Thursday, August 24, 2006

Call your customer

I just talked with a fabulous Canadian entrepreneur in technology who shared with me one of his top growth tactics: going back to prospective customers to find out why they didn’t buy from you.

He says he picked it up from a mentor in sales who used to say that “Good salespeople know why they should get the deal. Great salespeople know why they don’t get the deal.”

When his company doesn't make an expected sale, he or his people go back to clients to ask three basic questions:
* “What did you buy instead?”
* "What did you like about it?”
* “If you don't mind, what could we have done better?”

The most worrisome thing, he says, is when they haven't bought anything else. That means whatever you're selling is not sufficiently compelling – and should make you take a second look at what you're selling and why.

I asked if he borrowed this system from someplace else, or came up with it himself. His answer: “It’s something I invented from constantly getting my teeth kicked in.”

Mark this down as another of those tactics that’s so easy to do – almost textbook – but almost never done.

The entrepreneur suggests many people don't do it because their entrepreneurial egos couldn’t take the negative feedback. As he says, “Humility is a learned trait.”

Monday, August 21, 2006

Trust, but verify

I was asked today by email to provide some "startup hints" to a complete stranger.

This is what I replied:

"I hope your new business is doing well. If I could offer you any advice it would be to enjoy what you do, delegate as much as you can, and don't trust anyone. (Get everything in writing. Have clients sign contracts. Collect deposits where possible.)

"You'll meet many wonderful people in business. Unfortunately, you have to protect yourself from the others, because they're out there too."

So what do you think of my answer?

Friday, August 18, 2006

Glue Horizons

I've been having some interesting discussons about leadership recently for a project I'm working on.

One of the best concepts of entrepreneurial leadership I've come across came from a middle manager whose first language is not English.

He described the job of the entrepreneurial CEO as "gluing people together." That put some pretty weird images into my mind, so I asked what he meant.

He meant that the CEO (or president, or whatever) should focus on aligning people: getting them to share values, beliefs and direction. In an organization that has good managers who know their jobs, CEOs shouldn't be getting involved in management, but in making sure everyone else knew what they were suposed to be doing and that they had the motivation and the resources to get it right.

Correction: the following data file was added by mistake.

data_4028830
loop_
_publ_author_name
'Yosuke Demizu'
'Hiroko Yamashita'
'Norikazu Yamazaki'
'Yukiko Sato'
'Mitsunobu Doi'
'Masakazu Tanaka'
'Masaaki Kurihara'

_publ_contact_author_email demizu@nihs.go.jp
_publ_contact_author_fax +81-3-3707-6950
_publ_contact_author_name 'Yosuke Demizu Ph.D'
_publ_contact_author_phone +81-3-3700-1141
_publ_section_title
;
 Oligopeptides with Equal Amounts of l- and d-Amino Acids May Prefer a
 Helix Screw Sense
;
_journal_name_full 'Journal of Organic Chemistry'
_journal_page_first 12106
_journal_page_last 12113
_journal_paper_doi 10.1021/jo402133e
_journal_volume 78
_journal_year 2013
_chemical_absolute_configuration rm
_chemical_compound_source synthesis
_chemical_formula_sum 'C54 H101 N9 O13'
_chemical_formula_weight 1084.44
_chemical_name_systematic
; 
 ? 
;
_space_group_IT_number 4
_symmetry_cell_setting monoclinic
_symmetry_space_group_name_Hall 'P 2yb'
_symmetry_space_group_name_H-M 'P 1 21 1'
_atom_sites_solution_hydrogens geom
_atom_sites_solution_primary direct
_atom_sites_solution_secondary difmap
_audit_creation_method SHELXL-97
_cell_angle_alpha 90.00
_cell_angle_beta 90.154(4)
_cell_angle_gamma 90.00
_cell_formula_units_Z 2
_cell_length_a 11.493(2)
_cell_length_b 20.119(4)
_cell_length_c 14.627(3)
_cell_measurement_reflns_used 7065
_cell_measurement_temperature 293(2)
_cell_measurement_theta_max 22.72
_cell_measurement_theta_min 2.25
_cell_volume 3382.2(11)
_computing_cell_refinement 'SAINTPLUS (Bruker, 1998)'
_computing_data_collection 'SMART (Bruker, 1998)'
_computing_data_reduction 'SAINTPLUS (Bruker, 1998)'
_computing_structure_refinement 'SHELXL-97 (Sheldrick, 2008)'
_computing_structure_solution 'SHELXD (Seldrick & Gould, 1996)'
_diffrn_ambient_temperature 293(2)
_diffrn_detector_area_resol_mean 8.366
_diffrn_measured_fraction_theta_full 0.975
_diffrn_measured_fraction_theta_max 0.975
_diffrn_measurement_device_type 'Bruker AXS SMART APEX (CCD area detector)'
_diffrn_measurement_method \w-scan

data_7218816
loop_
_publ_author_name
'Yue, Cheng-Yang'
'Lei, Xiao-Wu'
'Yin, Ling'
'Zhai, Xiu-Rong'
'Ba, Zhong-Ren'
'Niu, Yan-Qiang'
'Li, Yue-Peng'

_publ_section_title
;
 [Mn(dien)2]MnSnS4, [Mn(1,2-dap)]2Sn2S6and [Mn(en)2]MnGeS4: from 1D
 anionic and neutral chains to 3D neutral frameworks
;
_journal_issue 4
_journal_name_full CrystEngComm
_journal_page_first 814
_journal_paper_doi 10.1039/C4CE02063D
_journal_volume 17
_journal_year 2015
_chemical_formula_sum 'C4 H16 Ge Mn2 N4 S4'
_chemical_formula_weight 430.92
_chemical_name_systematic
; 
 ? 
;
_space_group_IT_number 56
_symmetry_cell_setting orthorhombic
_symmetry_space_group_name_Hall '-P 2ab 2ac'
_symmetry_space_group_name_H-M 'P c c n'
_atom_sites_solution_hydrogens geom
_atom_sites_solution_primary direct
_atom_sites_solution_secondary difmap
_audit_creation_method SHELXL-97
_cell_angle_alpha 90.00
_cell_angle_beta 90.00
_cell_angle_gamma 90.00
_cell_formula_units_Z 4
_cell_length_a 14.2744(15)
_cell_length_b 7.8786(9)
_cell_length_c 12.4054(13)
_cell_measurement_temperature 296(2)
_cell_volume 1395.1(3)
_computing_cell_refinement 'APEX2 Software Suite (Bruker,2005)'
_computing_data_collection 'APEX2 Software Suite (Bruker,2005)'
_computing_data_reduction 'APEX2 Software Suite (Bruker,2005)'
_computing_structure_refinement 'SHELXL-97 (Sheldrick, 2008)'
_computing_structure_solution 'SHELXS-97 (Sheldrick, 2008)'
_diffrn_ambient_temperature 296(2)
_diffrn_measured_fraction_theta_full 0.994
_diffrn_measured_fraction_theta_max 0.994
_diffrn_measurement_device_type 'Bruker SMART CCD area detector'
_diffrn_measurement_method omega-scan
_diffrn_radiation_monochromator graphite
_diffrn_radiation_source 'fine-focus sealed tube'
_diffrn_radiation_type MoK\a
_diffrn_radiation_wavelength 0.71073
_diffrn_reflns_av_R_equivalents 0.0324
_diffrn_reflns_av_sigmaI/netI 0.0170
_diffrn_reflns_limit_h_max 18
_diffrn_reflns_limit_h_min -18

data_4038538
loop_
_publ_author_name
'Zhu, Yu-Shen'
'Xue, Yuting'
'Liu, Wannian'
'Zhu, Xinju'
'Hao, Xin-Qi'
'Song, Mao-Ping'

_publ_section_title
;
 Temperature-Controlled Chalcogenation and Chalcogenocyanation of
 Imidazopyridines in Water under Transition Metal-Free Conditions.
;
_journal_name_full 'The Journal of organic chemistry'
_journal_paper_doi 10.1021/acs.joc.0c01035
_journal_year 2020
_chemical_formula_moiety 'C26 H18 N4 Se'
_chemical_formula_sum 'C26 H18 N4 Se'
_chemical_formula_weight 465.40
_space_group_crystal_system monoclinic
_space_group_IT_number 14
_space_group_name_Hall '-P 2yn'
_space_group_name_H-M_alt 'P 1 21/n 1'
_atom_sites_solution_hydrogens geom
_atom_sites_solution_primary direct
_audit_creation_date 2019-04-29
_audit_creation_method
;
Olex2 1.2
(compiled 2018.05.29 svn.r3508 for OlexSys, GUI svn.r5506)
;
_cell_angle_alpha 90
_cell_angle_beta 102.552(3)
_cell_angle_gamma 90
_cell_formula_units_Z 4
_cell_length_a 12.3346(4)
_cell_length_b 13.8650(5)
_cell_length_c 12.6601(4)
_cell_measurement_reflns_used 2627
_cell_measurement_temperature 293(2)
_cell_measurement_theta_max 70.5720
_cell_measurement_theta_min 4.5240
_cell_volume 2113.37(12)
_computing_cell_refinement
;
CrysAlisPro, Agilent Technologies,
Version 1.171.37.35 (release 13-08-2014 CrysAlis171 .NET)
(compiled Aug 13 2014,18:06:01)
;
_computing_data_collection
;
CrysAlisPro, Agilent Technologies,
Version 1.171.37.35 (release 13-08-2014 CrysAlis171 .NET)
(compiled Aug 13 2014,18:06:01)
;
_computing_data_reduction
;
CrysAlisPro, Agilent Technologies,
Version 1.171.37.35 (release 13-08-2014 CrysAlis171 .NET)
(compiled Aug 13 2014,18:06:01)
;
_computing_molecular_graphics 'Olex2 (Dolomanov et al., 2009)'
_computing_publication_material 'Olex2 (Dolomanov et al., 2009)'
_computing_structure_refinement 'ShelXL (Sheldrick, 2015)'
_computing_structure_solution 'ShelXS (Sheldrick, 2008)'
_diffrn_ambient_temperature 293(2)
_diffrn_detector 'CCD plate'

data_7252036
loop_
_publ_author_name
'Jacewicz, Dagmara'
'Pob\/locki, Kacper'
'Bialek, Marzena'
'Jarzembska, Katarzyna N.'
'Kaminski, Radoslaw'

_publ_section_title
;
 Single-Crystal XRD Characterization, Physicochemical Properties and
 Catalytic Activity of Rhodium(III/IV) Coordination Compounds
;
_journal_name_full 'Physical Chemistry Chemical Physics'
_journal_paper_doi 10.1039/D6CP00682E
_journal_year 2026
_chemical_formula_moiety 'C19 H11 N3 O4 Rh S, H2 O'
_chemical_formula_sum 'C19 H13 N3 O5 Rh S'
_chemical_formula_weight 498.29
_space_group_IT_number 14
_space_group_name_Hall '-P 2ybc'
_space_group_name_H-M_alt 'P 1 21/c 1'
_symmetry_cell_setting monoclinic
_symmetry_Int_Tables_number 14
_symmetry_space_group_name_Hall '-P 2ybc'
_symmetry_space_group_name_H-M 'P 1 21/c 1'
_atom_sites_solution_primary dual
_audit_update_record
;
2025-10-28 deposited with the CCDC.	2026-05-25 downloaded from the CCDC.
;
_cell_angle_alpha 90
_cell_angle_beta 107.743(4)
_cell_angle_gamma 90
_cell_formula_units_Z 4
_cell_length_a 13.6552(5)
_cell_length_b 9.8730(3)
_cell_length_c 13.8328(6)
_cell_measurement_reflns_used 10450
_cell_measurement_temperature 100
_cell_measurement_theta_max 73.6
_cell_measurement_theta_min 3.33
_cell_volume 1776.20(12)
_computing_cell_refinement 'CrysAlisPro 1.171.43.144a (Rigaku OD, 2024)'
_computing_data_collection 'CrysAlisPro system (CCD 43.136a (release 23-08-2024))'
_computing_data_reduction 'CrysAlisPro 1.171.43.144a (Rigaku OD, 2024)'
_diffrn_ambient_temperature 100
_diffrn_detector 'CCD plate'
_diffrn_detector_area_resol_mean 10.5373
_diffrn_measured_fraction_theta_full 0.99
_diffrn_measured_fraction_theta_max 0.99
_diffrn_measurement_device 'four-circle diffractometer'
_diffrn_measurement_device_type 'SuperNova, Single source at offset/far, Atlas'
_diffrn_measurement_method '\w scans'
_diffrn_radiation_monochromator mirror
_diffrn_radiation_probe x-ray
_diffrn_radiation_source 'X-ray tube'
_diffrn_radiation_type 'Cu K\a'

And then he said something equally interesting. In his business and others, a lot of future opportunities are going to come from outside the business's traditional markets. The job of the CEO, he said, is to make a point of getting to know other CEOs, outside of their own industry, to scout out possible collaborations and create the relationships that may lead to successful new opportunities, products and services down the road.

Good advice, I think. As our markets become more competitive and crowded, it's clear that the best opportunities will not be found in old spaces, but in the intersection points. And it's the people actively exploring those frontiers that will see them first.

Sure, we've heard stuff like this before.

But what did you spend your day doing?

Never let a cab driver open the door for you

I was feeling pretty special yesterday when a taxi driver in downtown Toronto rushed out to open the door for me as I got in the cab.

He was just so eager to help that he shut the door before I had my foot inside.


Still hurts, too.

(Hey, if I can't gripe in my own blog, where can I?)

Monday, August 14, 2006

Do you have principles like these?

Tech Data Corp. is barely 30 years old, but the Florida-based IT products distributor is now ranked No. 107 on the Fortune 500.

On the assumption that they know something about successful growth, I went trolling their website and came across the following Guiding Principles. I doubt the company's success stems from them directly, but I admire any organization that can express its values and expectations so clearly and openly.

Wouldn't your company benefit by coming up with a similar list of what matters most to you?

Tech Data's Guiding Principles

* Hiring the right people is the most important decision we make. We hire and retain smart people who are passionate team players.
* We honor commitments and respect our team members by being on time, responding to requests in a timely fashion and delivering quality work.
* We are part of the solution – not part of the problem. We continually seek to improve our individual skills.
* We are driven to deliver results by setting priorities and achieving aggressive goals.
* We treat the dollars we spend as if they were our own.
* We recognize and reward team members for achievement.
* Relentless continuous improvement for every business process is a key to our success.

(Click here for more on Tech Data's mission and principles)